European citizens live longer and healthier lives than their ancestors, thanks to efficient environmental policies are being carried out and which have reduced human exposure to harmful environmental contaminants in air, water and food. However, these contaminants are still a problem and new risks are emerging due to new chemical substances , products and changing lifestyle patterns.
Given that people are living longer , the main causes of premature death and chronic health problems are due to the different ‘ living conditions ‘ to which man is exposed and its economic and geographical situation . Recent studies of the EEA asures that people with low social status tend to live in degraded areas where environmental conditions are poor and consequently potentially dangerous to human health .
Despite all the progress made in terms of environmental improvement , science will move away from focusing on individual hazards, to look instead at the complex and combined effects environmental and lifestyle factors are having on our health.
New aspects to consider , include:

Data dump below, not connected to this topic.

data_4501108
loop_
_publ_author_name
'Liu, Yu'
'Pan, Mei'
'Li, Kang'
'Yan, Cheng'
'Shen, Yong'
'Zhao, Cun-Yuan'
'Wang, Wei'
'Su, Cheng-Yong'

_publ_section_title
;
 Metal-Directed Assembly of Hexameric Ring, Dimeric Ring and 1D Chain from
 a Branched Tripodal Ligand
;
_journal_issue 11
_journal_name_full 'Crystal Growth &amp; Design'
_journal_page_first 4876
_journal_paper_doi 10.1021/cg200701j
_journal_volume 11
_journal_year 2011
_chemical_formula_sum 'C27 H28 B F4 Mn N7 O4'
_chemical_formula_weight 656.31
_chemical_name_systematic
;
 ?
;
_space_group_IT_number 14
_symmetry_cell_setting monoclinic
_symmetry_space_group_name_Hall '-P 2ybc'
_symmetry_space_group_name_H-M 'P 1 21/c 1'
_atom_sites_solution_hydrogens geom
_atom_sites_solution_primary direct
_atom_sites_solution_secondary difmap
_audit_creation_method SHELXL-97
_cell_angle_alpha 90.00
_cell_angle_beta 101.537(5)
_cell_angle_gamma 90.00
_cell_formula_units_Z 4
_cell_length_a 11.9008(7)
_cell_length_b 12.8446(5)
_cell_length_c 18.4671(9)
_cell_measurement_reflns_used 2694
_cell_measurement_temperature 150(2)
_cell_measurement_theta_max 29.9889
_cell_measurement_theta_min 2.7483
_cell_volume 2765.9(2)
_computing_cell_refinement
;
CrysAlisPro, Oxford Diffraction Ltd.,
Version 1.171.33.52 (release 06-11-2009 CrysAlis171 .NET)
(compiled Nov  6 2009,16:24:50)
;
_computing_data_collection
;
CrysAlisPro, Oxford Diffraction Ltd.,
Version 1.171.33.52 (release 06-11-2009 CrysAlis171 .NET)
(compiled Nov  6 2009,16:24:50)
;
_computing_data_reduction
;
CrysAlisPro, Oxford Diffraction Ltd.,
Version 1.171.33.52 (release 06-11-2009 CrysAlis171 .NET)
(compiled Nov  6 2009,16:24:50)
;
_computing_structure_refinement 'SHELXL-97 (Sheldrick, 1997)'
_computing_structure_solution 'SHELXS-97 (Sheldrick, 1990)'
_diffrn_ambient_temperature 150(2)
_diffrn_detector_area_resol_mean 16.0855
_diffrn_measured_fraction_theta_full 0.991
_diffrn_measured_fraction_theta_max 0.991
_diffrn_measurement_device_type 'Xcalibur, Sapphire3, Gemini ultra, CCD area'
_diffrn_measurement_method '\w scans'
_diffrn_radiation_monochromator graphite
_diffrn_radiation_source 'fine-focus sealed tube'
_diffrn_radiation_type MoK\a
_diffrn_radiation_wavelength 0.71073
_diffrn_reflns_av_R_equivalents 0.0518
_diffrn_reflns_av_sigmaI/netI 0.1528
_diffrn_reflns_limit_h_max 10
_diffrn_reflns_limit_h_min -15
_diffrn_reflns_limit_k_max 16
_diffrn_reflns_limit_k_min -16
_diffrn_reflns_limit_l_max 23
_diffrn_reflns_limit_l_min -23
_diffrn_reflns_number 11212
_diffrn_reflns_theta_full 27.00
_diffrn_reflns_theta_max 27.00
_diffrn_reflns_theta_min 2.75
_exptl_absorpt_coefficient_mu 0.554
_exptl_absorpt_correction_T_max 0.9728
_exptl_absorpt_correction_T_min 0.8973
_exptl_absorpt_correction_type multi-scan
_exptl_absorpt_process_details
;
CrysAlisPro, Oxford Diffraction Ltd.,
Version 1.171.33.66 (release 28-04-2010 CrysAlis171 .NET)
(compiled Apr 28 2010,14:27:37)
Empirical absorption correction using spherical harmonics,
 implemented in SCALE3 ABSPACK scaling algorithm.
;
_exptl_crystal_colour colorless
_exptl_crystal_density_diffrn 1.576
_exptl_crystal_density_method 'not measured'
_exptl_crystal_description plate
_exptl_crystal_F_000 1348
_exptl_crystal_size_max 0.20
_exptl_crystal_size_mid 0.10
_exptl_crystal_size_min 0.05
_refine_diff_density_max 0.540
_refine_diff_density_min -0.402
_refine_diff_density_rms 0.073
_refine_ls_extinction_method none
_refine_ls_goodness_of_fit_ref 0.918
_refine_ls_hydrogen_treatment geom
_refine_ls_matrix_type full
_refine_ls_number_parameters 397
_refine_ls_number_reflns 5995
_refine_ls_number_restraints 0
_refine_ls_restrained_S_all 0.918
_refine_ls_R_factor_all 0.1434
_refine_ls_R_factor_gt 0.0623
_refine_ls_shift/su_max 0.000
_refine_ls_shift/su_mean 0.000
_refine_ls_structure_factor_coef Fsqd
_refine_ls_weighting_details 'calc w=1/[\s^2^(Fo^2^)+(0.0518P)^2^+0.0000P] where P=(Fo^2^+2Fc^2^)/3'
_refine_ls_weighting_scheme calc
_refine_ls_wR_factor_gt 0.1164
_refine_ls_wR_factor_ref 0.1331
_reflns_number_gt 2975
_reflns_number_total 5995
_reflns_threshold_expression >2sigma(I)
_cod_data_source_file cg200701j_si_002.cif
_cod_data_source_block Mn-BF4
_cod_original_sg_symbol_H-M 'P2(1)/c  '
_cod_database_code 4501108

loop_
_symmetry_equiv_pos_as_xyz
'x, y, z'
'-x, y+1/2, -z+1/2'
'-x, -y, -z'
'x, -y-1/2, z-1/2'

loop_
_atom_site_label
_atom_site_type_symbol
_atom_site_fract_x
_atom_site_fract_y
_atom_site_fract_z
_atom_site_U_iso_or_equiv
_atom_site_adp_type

- Chemicals. Global sales of products from the chemicals have doubled between 2000 and 2009 , and its appearance on the market is absolutely booming, including substances harmful to human health.
- Water quality. Pharmaceutical residues and endocrine-disrupting substances are the new concern in terms of water pollution, and are not yet possible to remove with treatments for water pollution control .
- Noise. Has become an agent harmful to health , affecting cognitive and cardiovascular systems and producing serious insomnia problems. Furthermore, noisy areas tend to be those that have high levels of pollution, and each factor seems to augment the effect of the other.
- Electromagnetic Fields and Nanotechnology. Mostly electromagnetic radiation emission from mobile phones as well as all nanotechnological applications, pose an emerging risk related to cancer.
- Green spaces. Have been shown to have benefits on the human effects , both physical and mental. Therefore it is very important that the cities have 30 % of its urban space with green areas. Sweden and Finland are a good example.